Sigh . . . if only all coffee table biographies of great comics artists could look like The Art of Harvey Kurtzman. This tome is a sumptuous and gorgeous tribute to one of the finest cartoonists of the 20th century as it traces Kurtzman’s entire career in comics. Even though I was familiar with Kurtzman’s career, I still found the book extremely exciting.
The book prints work from all eras of the noted comic artist’s career–including pieces that even the most devoted Kurtzman fan will not have seen before. The work on display ranges from Kurtzman’s entry in an art contest at the age of 13 all the way to his layouts for the ill-fated New Two Fisted Tales in 1988.
So much of the art printed here is a tremendous revelation. For instance, the book reprints a set of Kurtzman’s inspired “Hey Look” strips from the 1940s. The stories are amazingly creative and fun–filled with a manic, intense, and crazy sort of energy that readers seldom see. I was shocked by how amazing those stories are. I had no idea that early Kurtzman felt so vital.
From the same era, the book prints rarely seen work–such as art done for such unlikely venues as the Upholsterer’s International Union Social Security Program as well as illustrations for children’s books. There is also a nice selection of Kurtzman’s work at EC–including detailed breakdowns of his masterpiece “Lost Battalion” from Two-Fisted Tales #32, “Corpse of the Imjin” from Two-Fisted #32, and the classic “Superduperman” and “3-Dimensions” from MAD.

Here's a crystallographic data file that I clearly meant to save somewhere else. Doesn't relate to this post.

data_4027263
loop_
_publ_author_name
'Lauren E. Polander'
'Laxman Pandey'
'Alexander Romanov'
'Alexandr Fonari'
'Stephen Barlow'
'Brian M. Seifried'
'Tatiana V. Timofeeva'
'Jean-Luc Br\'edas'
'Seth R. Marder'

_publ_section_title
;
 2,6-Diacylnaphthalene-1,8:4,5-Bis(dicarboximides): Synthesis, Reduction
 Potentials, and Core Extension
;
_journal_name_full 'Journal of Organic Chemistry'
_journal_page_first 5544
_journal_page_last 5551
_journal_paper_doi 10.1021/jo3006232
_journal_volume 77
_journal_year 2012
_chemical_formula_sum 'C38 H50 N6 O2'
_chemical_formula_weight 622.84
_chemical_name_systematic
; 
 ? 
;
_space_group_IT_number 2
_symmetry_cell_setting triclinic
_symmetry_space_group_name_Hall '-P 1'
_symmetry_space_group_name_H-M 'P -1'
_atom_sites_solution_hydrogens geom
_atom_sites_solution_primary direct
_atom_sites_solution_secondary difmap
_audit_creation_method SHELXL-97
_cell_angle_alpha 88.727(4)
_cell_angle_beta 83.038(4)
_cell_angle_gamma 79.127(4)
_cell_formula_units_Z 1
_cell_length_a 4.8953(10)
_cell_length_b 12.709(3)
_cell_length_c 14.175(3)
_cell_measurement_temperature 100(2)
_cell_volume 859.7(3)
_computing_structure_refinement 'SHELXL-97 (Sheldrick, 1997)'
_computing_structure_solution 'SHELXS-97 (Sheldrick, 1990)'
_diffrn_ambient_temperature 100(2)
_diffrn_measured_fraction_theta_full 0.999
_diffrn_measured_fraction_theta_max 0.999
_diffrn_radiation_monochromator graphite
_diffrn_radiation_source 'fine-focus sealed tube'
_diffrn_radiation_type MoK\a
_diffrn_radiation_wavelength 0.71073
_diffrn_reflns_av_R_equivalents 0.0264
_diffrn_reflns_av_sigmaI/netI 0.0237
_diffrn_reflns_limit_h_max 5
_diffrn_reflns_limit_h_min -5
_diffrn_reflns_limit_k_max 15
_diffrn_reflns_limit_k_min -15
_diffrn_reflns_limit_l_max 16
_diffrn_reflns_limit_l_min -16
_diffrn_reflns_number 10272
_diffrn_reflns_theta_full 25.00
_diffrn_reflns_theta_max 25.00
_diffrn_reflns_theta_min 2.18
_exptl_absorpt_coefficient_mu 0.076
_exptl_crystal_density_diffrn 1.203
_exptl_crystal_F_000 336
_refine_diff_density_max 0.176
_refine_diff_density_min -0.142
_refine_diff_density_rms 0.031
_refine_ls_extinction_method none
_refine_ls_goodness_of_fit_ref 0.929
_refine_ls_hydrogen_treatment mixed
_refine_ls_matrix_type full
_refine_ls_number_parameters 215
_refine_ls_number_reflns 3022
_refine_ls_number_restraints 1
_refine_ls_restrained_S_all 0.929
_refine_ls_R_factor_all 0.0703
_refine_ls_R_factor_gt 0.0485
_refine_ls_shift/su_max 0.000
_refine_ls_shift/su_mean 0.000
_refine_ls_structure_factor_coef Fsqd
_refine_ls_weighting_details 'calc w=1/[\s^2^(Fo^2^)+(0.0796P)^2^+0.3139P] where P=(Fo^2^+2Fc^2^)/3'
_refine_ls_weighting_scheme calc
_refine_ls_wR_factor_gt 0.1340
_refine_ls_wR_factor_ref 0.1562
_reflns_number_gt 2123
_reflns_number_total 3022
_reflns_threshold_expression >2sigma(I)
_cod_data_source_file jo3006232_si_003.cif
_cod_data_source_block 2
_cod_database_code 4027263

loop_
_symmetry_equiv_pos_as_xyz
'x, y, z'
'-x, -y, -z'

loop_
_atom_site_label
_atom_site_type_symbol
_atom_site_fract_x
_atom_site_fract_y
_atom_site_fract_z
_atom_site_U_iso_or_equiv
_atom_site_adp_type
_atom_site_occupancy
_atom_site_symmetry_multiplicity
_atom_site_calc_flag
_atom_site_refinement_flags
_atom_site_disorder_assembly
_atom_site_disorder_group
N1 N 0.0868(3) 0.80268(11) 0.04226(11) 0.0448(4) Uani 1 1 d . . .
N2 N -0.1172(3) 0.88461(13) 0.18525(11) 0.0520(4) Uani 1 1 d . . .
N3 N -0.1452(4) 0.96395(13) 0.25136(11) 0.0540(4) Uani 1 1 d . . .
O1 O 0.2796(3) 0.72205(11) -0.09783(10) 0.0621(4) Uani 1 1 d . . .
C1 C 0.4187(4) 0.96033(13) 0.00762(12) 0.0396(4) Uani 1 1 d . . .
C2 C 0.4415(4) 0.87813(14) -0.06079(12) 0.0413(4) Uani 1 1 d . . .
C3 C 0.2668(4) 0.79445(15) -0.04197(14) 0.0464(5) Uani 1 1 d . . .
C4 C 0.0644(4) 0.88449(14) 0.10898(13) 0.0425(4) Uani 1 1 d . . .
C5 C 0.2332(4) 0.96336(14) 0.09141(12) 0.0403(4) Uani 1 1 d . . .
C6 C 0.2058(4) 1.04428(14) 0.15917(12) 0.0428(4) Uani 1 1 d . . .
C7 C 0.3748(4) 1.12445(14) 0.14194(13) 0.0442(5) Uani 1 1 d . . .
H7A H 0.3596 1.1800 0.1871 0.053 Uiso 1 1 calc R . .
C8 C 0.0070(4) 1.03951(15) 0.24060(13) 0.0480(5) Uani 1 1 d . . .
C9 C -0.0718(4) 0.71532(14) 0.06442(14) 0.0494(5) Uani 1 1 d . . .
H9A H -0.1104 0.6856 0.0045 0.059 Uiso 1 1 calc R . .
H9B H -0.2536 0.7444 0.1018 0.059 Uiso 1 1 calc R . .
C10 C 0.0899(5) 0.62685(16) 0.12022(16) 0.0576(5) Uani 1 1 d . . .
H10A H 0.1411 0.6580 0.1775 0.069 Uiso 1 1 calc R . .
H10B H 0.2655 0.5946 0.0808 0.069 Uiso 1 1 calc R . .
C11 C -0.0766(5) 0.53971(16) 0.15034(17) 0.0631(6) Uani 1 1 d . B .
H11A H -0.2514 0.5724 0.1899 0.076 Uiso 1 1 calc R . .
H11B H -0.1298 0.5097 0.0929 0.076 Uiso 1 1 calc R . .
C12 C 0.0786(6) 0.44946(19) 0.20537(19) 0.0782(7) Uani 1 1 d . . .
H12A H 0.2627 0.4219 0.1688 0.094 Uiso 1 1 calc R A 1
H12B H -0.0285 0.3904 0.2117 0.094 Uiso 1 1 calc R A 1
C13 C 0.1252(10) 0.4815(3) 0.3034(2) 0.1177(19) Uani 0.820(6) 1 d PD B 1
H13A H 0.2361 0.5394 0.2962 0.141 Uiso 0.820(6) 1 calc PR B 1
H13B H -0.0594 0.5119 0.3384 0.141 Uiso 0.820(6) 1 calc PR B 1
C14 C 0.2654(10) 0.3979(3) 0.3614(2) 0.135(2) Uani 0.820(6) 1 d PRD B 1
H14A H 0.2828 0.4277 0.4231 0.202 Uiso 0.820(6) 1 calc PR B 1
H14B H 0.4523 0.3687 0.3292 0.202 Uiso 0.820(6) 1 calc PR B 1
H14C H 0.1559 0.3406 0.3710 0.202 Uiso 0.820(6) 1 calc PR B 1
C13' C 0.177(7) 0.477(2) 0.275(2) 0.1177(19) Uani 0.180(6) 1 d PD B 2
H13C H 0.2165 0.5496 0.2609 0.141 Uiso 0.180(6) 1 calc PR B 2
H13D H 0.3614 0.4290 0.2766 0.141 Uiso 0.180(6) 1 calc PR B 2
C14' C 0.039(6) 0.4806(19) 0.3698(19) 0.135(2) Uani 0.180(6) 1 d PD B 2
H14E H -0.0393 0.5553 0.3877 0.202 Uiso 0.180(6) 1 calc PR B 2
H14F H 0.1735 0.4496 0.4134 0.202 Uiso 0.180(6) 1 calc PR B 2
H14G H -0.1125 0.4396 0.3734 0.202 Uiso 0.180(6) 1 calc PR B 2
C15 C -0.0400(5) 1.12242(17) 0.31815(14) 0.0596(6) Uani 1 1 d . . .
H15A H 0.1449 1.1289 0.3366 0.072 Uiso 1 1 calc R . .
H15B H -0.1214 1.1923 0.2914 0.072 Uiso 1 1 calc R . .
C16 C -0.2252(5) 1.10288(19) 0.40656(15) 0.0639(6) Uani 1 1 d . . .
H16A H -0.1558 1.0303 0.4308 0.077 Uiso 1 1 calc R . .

Throughout the book, the layouts are exciting, the art is printed in glorious quality, and the editors are tremendously generous with their art reproduction. The Art of Harvey Kurtzman is especially exciting in the sections in which Kurtzman’s later projects are presented and discussed–such as Trump, Humbug and Help!. Writers Denis Kitchen and Paul Buhle present example after example of the kind of genius-level work that Kurtzman produced for those magazines that are legendary for their creativeness–as well as for their obscurity.
Speaking of genius, this book also presents eight pages of Kurtzman’s abortive adaptation of Charles Dickens’s A Christmas Carol. In every possible way, this adaptation is gorgeous and tantalizing. Kurtzman’s command of every element of his artwork is fully on display–from brilliant storytelling to a gorgeous color palette to spectacular illustrations. It’s tantalizing work that has to make any reader wonder how different comics history might have been if this amazing graphic novel had been completed and published.
Unfortunately, that feeling of “what if” is emblematic of much of Kurtzman’s career. He was a man of grand ideas who was never able to make any money from his ideas. Though he created MAD–one of the most influential and successful comics of all time–Kurtzman was never able to really duplicate his great success. Whether with his abortive humor magazines, his interesting side-projects, or his graphically sumptuous (but entirely compromised) work on “Little Annie Fanny,” Kurtzman was never quite able to gain the professional success that he strove for during so much of his life.
However, this book brings Harvey Kurtzman’s entire career together in one place, and it makes a tremendously compelling case for the man’s genius. This is a book that any devoted Kurtzman, MAD or EC fan will find indispensable.